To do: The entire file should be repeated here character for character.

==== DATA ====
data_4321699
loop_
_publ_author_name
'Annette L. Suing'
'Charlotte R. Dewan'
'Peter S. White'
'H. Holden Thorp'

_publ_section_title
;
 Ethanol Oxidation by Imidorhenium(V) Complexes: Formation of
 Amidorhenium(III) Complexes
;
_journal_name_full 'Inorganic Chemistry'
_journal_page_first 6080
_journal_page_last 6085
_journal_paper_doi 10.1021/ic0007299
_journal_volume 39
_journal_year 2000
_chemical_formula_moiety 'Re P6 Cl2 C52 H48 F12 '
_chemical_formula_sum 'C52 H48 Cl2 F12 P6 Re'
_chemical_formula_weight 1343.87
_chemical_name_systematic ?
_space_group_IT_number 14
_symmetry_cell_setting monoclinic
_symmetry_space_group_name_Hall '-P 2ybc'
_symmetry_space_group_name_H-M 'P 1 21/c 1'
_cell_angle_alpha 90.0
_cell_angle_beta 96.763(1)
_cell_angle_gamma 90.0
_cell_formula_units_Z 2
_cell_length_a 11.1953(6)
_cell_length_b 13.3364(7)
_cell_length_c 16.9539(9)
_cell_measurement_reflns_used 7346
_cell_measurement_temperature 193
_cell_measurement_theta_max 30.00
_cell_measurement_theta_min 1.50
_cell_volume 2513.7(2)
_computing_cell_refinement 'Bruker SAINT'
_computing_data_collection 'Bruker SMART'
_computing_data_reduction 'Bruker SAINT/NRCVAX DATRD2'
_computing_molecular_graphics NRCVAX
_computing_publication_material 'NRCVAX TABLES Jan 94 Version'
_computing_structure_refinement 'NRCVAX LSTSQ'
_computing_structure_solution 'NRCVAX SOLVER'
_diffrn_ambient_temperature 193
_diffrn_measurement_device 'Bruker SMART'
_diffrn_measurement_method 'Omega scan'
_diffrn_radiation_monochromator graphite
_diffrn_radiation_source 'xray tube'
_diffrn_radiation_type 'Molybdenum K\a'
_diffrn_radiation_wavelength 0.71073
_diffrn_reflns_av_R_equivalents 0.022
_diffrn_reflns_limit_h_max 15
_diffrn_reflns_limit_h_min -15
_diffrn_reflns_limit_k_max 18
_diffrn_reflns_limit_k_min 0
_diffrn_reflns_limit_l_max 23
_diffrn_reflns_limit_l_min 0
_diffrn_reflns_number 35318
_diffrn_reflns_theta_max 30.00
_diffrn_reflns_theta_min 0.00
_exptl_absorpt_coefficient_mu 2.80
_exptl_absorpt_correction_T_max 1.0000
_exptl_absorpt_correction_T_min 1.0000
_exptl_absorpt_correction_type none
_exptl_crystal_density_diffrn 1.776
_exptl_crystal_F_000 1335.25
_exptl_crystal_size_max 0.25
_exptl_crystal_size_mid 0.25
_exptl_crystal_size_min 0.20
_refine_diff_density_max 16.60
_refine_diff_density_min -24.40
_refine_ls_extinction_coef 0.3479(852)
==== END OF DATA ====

data_4321699
loop_
_publ_author_name
'Annette L. Suing'
'Charlotte R. Dewan'
'Peter S. White'
'H. Holden Thorp'

_publ_section_title
;
 Ethanol Oxidation by Imidorhenium(V) Complexes: Formation of
 Amidorhenium(III) Complexes
;
_journal_name_full 'Inorganic Chemistry'
_journal_page_first 6080
_journal_page_last 6085
_journal_paper_doi 10.1021/ic0007299
_journal_volume 39
_journal_year 2000
_chemical_formula_moiety 'Re P6 Cl2 C52 H48 F12 '
_chemical_formula_sum 'C52 H48 Cl2 F12 P6 Re'
_chemical_formula_weight 1343.87
_chemical_name_systematic ?
_space_group_IT_number 14
_symmetry_cell_setting monoclinic
_symmetry_space_group_name_Hall '-P 2ybc'
_symmetry_space_group_name_H-M 'P 1 21/c 1'
_cell_angle_alpha 90.0
_cell_angle_beta 96.763(1)
_cell_angle_gamma 90.0
_cell_formula_units_Z 2
_cell_length_a 11.1953(6)
_cell_length_b 13.3364(7)
_cell_length_c 16.9539(9)
_cell_measurement_reflns_used 7346
_cell_measurement_temperature 193
_cell_measurement_theta_max 30.00
_cell_measurement_theta_min 1.50
_cell_volume 2513.7(2)
_computing_cell_refinement 'Bruker SAINT'
_computing_data_collection 'Bruker SMART'
_computing_data_reduction 'Bruker SAINT/NRCVAX DATRD2'
_computing_molecular_graphics NRCVAX
_computing_publication_material 'NRCVAX TABLES Jan 94 Version'
_computing_structure_refinement 'NRCVAX LSTSQ'
_computing_structure_solution 'NRCVAX SOLVER'
_diffrn_ambient_temperature 193
_diffrn_measurement_device 'Bruker SMART'
_diffrn_measurement_method 'Omega scan'
_diffrn_radiation_monochromator graphite
_diffrn_radiation_source 'xray tube'
_diffrn_radiation_type 'Molybdenum K\a'
_diffrn_radiation_wavelength 0.71073
_diffrn_reflns_av_R_equivalents 0.022
_diffrn_reflns_limit_h_max 15
_diffrn_reflns_limit_h_min -15
_diffrn_reflns_limit_k_max 18
_diffrn_reflns_limit_k_min 0
_diffrn_reflns_limit_l_max 23
_diffrn_reflns_limit_l_min 0
_diffrn_reflns_number 35318
_diffrn_reflns_theta_max 30.00
_diffrn_reflns_theta_min 0.00
_exptl_absorpt_coefficient_mu 2.80
_exptl_absorpt_correction_T_max 1.0000
_exptl_absorpt_correction_T_min 1.0000
_exptl_absorpt_correction_type none
_exptl_crystal_density_diffrn 1.776
_exptl_crystal_F_000 1335.25
_exptl_crystal_size_max 0.25
_exptl_crystal_size_mid 0.25
_exptl_crystal_size_min 0.20
_refine_diff_density_max 16.60
_refine_diff_density_min -24.40
_refine_ls_extinction_coef 0.3479(852)